Cutting even more?

At the top of the conference call, Gilvary said that BP's capital spending would likely be in the $15 billion to $16 billion range, which was the lower end of its initial projections. Those plans were contingent, of course, on oil prices in a certain range. When asked if there was room to cut spending or if this was about as low as it gets for the year, Gilvary said there was still some wiggle room. 

[W]e could take another $1 billion out if we had to at though – in that scenario. But all options are open to us at that point in terms of flexibility within the financial frame and what else we need to look at. But I think it's an unlikely scenario from where we are today. As you see demand grow, we expect crude stocks to come back into line. Actually, crude stocks will probably still be at the top end of their historic range by the end of this year.

So I think something around $50, $55 a barrel seems a reasonable assumption on a point forward basis. If it drops below $50, we have further flexibility in terms of how we manage that.

That last part is important because oil prices have dipped below that $50-a-barrel mark. Don't be surprised if we get a lower capital budget projection in the coming months. 

Homestretch on Macondo

It seems that the Macondo well spill is the issue that just won't go away. While the company did settle with the U.S. government, which will involve annual payments for more than a decade, the company still has some outstanding claims from businesses that claimed the spill impacted their operations. These led to some large spill costs this year, but Gilvary noted that almost all claims have now been processed and that we can expect outlays related to the Macondo spill will decline soon.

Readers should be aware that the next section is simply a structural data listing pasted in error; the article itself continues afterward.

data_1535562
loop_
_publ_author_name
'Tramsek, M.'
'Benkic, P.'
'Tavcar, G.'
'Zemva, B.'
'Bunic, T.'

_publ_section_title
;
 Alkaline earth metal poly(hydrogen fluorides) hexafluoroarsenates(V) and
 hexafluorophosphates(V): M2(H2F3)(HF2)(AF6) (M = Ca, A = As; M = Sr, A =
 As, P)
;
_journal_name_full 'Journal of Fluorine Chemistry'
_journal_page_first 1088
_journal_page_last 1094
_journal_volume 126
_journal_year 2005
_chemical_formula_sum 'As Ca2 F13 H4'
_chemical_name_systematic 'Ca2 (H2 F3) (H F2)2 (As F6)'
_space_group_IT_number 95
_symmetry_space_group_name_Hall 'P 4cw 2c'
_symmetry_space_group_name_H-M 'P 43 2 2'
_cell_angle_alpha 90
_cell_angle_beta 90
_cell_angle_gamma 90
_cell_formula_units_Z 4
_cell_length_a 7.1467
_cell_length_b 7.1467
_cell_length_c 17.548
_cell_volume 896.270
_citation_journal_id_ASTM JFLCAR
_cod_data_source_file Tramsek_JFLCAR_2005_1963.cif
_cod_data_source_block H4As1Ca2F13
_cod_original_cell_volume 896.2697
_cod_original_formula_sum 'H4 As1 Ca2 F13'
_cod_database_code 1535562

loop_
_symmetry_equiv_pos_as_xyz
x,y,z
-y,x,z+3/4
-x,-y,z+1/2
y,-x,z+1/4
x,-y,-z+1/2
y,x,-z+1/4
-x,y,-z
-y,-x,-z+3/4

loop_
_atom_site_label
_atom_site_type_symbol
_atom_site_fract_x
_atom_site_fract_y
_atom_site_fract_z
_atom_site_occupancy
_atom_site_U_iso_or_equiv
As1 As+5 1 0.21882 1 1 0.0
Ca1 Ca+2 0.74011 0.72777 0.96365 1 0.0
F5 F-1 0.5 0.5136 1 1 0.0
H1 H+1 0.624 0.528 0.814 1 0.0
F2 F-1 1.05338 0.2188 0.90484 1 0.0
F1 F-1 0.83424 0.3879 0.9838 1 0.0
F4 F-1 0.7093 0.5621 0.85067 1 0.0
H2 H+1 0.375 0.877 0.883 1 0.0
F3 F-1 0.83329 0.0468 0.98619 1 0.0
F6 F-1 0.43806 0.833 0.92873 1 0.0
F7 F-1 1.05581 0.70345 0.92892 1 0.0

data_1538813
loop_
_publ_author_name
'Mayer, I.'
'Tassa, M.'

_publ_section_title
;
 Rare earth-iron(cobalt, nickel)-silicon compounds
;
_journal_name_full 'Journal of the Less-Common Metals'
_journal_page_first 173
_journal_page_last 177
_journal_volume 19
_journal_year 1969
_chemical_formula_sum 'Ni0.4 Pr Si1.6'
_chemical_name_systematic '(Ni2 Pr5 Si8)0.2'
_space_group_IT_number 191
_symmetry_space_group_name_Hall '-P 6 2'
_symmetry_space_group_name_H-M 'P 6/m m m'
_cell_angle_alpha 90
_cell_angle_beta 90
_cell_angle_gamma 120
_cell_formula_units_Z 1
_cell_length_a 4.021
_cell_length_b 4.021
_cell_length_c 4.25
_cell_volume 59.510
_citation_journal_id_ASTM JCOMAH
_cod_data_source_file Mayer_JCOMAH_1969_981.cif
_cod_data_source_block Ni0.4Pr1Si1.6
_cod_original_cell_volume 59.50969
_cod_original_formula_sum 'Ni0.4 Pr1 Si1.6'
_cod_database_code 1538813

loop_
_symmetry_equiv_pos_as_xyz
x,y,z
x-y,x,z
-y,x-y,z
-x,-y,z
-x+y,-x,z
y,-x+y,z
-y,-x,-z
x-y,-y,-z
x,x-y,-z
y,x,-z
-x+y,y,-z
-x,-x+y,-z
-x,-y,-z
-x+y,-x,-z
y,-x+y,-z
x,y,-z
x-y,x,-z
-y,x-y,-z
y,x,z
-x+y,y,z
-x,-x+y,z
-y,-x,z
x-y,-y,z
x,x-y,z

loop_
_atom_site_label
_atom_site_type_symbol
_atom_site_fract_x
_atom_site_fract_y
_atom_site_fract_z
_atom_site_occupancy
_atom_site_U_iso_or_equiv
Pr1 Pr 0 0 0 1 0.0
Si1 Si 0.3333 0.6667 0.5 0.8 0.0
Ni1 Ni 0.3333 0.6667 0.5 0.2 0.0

Of the 149,000 [claims], we're down to about 4,000, of which 3,000 are recycled claims that at one point have been rejected and have come back into the system through the process that's allowed. So I think we're down to less than 1,000 claims now in terms of closing that process out going forward – in terms of less than 1,000 claims that we haven't yet had line of sight of. So I think we're now finally into the tail around business economic loss claims.

And in terms of Macondo – and therefore being able to quantify and price up what that looks like on a quarterly basis, we're much closer to now.

Management expects that total costs for the Macondo in 2017 will be $4.5 billion to $5.5 billion depending on these claims. In 2018, costs will drop to $2 billion in 2019, and then down to $1 billion per year for several years starting in 2019.

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Tyler Crowe owns shares of ExxonMobil. The Motley Fool owns shares of ExxonMobil. The Motley Fool recommends Chevron. The Motley Fool has a disclosure policy.